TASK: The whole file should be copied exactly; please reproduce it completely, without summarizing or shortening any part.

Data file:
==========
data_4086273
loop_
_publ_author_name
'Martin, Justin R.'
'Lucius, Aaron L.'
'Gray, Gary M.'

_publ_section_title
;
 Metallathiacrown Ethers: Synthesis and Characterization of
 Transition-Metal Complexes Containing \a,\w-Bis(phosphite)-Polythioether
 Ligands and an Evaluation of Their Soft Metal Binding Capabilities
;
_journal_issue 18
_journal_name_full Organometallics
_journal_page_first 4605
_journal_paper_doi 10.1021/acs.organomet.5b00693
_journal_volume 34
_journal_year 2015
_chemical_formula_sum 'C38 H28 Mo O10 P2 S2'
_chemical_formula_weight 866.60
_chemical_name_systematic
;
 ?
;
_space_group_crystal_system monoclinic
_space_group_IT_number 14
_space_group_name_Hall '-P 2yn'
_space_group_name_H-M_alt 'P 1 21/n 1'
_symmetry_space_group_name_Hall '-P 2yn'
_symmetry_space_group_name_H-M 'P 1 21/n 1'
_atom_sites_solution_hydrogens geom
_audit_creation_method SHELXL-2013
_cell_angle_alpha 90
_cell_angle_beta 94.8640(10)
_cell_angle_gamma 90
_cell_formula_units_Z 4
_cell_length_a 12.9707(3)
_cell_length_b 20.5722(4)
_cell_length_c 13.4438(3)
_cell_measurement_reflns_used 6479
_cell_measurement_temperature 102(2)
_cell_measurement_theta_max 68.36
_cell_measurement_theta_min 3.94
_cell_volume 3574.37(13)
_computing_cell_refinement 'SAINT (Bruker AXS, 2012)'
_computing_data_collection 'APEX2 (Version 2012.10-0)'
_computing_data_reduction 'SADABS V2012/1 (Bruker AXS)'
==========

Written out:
data_4086273
loop_
_publ_author_name
'Martin, Justin R.'
'Lucius, Aaron L.'
'Gray, Gary M.'

_publ_section_title
;
 Metallathiacrown Ethers: Synthesis and Characterization of
 Transition-Metal Complexes Containing \a,\w-Bis(phosphite)-Polythioether
 Ligands and an Evaluation of Their Soft Metal Binding Capabilities
;
_journal_issue 18
_journal_name_full Organometallics
_journal_page_first 4605
_journal_paper_doi 10.1021/acs.organomet.5b00693
_journal_volume 34
_journal_year 2015
_chemical_formula_sum 'C38 H28 Mo O10 P2 S2'
_chemical_formula_weight 866.60
_chemical_name_systematic
;
 ?
;
_space_group_crystal_system monoclinic
_space_group_IT_number 14
_space_group_name_Hall '-P 2yn'
_space_group_name_H-M_alt 'P 1 21/n 1'
_symmetry_space_group_name_Hall '-P 2yn'
_symmetry_space_group_name_H-M 'P 1 21/n 1'
_atom_sites_solution_hydrogens geom
_audit_creation_method SHELXL-2013
_cell_angle_alpha 90
_cell_angle_beta 94.8640(10)
_cell_angle_gamma 90
_cell_formula_units_Z 4
_cell_length_a 12.9707(3)
_cell_length_b 20.5722(4)
_cell_length_c 13.4438(3)
_cell_measurement_reflns_used 6479
_cell_measurement_temperature 102(2)
_cell_measurement_theta_max 68.36
_cell_measurement_theta_min 3.94
_cell_volume 3574.37(13)
_computing_cell_refinement 'SAINT (Bruker AXS, 2012)'
_computing_data_collection 'APEX2 (Version 2012.10-0)'
_computing_data_reduction 'SADABS V2012/1 (Bruker AXS)'